In the wild most giraffes live in central, eastern and southern Africa, south of the Sahara desert. Their range runs from Chad in the north to South Africa in the south. A small group also lives in western Africa in Niger.Know More
Giraffes prefer a habit where acacia and mimosa trees are plentiful. The leaves on the acacia tree are their favorite food. Their homelands include grasslands, savannas and open wooded areas. When acacia is not available, they graze on other tree leaves and shoots as well as grass and bushes that grow along the ground.
In the past large groups of giraffes also roamed western Africa. The population dropped sharply during the 20th century as the human population expanded in the area. As of 2014, only a small group remains in southwest Niger.Learn more about Giraffes
Giraffes can jump. Even though giraffes technically have the ability to jump, it is not generally in their nature to jump. The highest recorded fence jumped by a giraffe was 1 meter high.Full Answer >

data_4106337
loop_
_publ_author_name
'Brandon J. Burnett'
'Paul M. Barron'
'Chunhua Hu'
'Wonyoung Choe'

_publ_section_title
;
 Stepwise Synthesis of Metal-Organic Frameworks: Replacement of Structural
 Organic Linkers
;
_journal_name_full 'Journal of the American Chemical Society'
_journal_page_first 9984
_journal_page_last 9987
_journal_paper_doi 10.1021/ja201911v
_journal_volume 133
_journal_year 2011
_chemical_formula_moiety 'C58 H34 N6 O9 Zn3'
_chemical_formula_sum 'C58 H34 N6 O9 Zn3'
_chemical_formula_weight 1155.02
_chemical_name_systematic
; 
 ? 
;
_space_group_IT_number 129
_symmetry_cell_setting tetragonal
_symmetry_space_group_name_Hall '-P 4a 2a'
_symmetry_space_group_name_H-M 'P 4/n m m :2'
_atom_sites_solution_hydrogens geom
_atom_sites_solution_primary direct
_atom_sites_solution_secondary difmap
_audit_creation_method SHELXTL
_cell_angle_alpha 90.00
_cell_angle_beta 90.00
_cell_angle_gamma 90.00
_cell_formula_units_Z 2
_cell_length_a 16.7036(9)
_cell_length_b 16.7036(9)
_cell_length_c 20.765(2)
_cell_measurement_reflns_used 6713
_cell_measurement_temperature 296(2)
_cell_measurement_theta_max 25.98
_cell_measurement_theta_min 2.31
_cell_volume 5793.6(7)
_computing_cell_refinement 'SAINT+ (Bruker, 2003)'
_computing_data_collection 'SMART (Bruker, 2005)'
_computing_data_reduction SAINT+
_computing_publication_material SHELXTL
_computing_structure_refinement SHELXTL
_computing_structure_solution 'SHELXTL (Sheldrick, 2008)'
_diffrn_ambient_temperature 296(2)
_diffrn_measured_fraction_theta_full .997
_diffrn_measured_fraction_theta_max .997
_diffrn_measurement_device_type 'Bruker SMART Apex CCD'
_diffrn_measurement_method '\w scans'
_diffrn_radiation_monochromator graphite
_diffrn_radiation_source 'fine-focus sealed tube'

BioExpedition explains that giraffes reproduce through mating. Male giraffes are typically ready to mate when they are 6 years old, although more mature bulls often mate first before the younger ones. Female giraffes are ready to mate when they are around 4 years old.Full Answer >
Giraffes eat buds and leaves from vegetation. They forage from trees, bushes and shrubs, and occasionally dine on grass. The exact makeup of their diet varies with their immediate surroundings and the season; however, all giraffes are herbivores, relying entirely on plants for food.Full Answer >
The giraffe, or giraffa camelopardalis, is endangered due to habitat loss, the breaking up of habitat areas, the lack of suitability in existing habitats, poaching and new human population growth. Giraffes need to find habitats that protect them from poachers, offer solid food and fluid resources, do not have an abundance of predators and provide an overall stable environment.Full Answer >